'Without a credit card processor overlooking distribution, there’s no way to know for sure if basic labor rights took place. There is no 2257 Affidavit to prove performers were of legal age, no STI test results, no W9 or 1099-Misc IRS Forms, and there’s certainly no Model Release Form to ensure the people on film consented to have their image shared online. Unless it features a major star, most pirated content doesn’t even include performers’ names, let alone Custodian of Records addresses. There’s a mountain of paperwork missing. Paperwork that, for better or worse, is designed to protect performers’ rights and safety.' 

Last year we interviewed Stoya – perhaps one of the most recognised porn performers in the industry. Her mission is focused on creating brilliantporn, she pulls no punches when discussing the influence of large sites like PornHub:

'They have this hegemonic dominance of what your average user sees when they type 'porn' into Google browser. So much of what comes up is owned by them. So the style of what a casual browser thinks 'porn' is, is controlled by them. And as a worker, too, they have a monopoly. If it were any other industry and the US government had its shit together, there would be anti-trust investigations.'

 If that seems a little extreme to you, consider that many of the sites you may imagine are competing with PornHub, are in fact part of the same company. MindGeek is PornHub's parent company, and it owns a number of other large tube sites and production studios as well. At the top of each MindGeek-owned site you'll see links to others within the network: YouPorn, Tube8, RedTube, Xtube, Xtube Gay, RedTube Gay, as well as the adult search engine Porn MD. The network has been built over a number of years, as MindGeek has merged with or bought out other porn sites. In 2014 a journalist writing for Slate raised the uncomfortable issue of monopoly, and since then many have questioned whether the power held by this one company should be reined in.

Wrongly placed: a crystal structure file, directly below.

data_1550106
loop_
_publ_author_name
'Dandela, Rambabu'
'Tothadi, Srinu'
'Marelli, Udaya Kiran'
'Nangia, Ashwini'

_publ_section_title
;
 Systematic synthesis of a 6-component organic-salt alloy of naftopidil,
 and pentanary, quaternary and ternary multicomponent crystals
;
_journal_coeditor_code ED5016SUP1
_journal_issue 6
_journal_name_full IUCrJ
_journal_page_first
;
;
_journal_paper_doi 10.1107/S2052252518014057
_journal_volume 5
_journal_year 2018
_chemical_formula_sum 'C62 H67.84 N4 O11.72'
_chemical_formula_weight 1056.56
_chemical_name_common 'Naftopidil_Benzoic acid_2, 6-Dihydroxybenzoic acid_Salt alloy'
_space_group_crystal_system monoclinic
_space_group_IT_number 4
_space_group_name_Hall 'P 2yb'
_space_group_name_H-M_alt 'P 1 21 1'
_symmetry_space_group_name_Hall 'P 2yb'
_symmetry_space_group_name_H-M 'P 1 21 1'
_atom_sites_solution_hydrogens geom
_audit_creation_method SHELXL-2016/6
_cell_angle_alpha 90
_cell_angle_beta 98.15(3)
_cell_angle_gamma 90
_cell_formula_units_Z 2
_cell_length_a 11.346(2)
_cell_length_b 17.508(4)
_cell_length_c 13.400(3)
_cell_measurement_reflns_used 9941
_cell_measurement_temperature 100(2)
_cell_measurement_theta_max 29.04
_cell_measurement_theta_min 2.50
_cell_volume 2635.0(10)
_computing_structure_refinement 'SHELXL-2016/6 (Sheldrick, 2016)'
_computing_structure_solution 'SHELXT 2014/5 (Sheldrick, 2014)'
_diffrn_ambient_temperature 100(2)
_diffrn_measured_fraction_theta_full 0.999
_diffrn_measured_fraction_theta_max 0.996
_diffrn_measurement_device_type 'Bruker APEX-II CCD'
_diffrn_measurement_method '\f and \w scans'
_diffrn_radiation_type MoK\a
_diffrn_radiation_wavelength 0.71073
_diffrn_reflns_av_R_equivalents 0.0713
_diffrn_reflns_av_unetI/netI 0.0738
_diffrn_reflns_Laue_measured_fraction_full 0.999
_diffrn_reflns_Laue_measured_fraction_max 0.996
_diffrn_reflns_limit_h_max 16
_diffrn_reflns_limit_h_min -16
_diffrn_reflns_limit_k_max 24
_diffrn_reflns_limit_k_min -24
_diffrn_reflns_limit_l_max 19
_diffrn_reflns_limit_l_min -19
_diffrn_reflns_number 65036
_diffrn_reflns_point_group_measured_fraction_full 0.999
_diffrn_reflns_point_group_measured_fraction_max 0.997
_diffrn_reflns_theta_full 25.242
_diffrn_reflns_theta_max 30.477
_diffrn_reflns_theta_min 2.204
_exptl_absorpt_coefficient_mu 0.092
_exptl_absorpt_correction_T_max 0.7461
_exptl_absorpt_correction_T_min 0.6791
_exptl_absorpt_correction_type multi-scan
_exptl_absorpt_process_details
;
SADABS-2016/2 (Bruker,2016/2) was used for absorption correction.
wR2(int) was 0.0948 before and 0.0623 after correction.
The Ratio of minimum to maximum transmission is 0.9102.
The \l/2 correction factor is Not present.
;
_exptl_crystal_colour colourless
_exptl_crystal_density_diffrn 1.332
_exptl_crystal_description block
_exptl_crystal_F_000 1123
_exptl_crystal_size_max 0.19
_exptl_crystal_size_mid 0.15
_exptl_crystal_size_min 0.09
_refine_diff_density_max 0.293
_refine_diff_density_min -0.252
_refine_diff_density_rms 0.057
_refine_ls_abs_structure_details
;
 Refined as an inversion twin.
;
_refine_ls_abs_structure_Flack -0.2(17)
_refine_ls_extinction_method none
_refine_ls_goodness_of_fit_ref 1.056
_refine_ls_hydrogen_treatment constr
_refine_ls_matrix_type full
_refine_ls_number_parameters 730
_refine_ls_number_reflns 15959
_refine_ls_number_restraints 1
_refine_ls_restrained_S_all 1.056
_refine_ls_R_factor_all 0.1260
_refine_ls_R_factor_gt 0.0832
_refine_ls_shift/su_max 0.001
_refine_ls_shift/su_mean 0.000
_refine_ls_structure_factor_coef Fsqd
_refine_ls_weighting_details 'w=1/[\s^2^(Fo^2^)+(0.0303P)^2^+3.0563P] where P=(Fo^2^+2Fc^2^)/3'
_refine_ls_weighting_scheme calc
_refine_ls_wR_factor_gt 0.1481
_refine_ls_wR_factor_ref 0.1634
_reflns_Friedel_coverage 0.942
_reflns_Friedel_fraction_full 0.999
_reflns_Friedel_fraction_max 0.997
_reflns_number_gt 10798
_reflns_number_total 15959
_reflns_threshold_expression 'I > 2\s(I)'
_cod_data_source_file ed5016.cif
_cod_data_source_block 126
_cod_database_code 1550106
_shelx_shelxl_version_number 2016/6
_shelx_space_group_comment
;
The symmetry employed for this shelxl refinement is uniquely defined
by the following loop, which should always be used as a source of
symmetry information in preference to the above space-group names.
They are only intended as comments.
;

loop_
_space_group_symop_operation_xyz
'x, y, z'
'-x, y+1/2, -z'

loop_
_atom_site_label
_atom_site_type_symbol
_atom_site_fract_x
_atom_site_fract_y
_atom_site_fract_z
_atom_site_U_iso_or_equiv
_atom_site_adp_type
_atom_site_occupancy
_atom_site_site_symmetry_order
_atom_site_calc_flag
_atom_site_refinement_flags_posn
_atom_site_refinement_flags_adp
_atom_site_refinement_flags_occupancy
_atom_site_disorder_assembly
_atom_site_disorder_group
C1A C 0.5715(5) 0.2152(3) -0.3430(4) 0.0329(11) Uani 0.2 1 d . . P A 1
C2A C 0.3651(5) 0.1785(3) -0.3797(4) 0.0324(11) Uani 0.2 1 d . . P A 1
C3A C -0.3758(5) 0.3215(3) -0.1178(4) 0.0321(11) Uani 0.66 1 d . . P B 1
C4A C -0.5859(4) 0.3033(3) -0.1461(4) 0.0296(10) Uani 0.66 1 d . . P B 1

The PornHub spokesperson we spoke to was 'perplexed' by the idea that MindGeek is anything close to a monopoly: “Mindgeek is certainly the most vertically integrated in the adult industry but our main competitor gets much more traffic than us. There are also hundreds, if not thousands of porn websites that are all over Google’s search results for adult content.' Notable competitors include other large tube sites with similar models, like Xvideos or Xhamster, but it's fair to say that MindGeek is a very significant player in the industry, and PornHub is perhaps the most recognised – and talked about - brand. To our original question: how did PornHub become synonymous with 'porn' itself? The answer is multi-layered. It's partly their intelligent and well-funded marketing and press strategies. Partly because they are constantly expanding the network, buying up new sites and production companies, or exploring new ways to bring performers and studios on board.